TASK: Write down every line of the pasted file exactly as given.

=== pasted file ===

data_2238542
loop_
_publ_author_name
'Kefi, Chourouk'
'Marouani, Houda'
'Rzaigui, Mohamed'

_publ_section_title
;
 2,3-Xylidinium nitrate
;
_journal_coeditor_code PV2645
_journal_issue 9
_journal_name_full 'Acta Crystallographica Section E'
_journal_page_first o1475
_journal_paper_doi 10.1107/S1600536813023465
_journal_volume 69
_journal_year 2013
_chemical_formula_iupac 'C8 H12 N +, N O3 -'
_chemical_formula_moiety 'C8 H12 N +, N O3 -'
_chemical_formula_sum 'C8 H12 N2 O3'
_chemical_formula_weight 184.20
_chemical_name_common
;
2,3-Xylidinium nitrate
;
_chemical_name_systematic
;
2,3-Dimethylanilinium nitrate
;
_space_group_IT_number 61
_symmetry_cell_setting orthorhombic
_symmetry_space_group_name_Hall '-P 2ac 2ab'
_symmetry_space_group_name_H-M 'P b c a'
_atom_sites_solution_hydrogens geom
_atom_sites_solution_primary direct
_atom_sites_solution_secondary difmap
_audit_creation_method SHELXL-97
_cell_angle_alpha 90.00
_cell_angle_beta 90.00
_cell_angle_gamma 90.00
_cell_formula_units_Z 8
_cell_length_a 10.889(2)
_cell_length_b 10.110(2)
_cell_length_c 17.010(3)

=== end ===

data_2238542
loop_
_publ_author_name
'Kefi, Chourouk'
'Marouani, Houda'
'Rzaigui, Mohamed'

_publ_section_title
;
 2,3-Xylidinium nitrate
;
_journal_coeditor_code PV2645
_journal_issue 9
_journal_name_full 'Acta Crystallographica Section E'
_journal_page_first o1475
_journal_paper_doi 10.1107/S1600536813023465
_journal_volume 69
_journal_year 2013
_chemical_formula_iupac 'C8 H12 N +, N O3 -'
_chemical_formula_moiety 'C8 H12 N +, N O3 -'
_chemical_formula_sum 'C8 H12 N2 O3'
_chemical_formula_weight 184.20
_chemical_name_common
;
2,3-Xylidinium nitrate
;
_chemical_name_systematic
;
2,3-Dimethylanilinium nitrate
;
_space_group_IT_number 61
_symmetry_cell_setting orthorhombic
_symmetry_space_group_name_Hall '-P 2ac 2ab'
_symmetry_space_group_name_H-M 'P b c a'
_atom_sites_solution_hydrogens geom
_atom_sites_solution_primary direct
_atom_sites_solution_secondary difmap
_audit_creation_method SHELXL-97
_cell_angle_alpha 90.00
_cell_angle_beta 90.00
_cell_angle_gamma 90.00
_cell_formula_units_Z 8
_cell_length_a 10.889(2)
_cell_length_b 10.110(2)
_cell_length_c 17.010(3)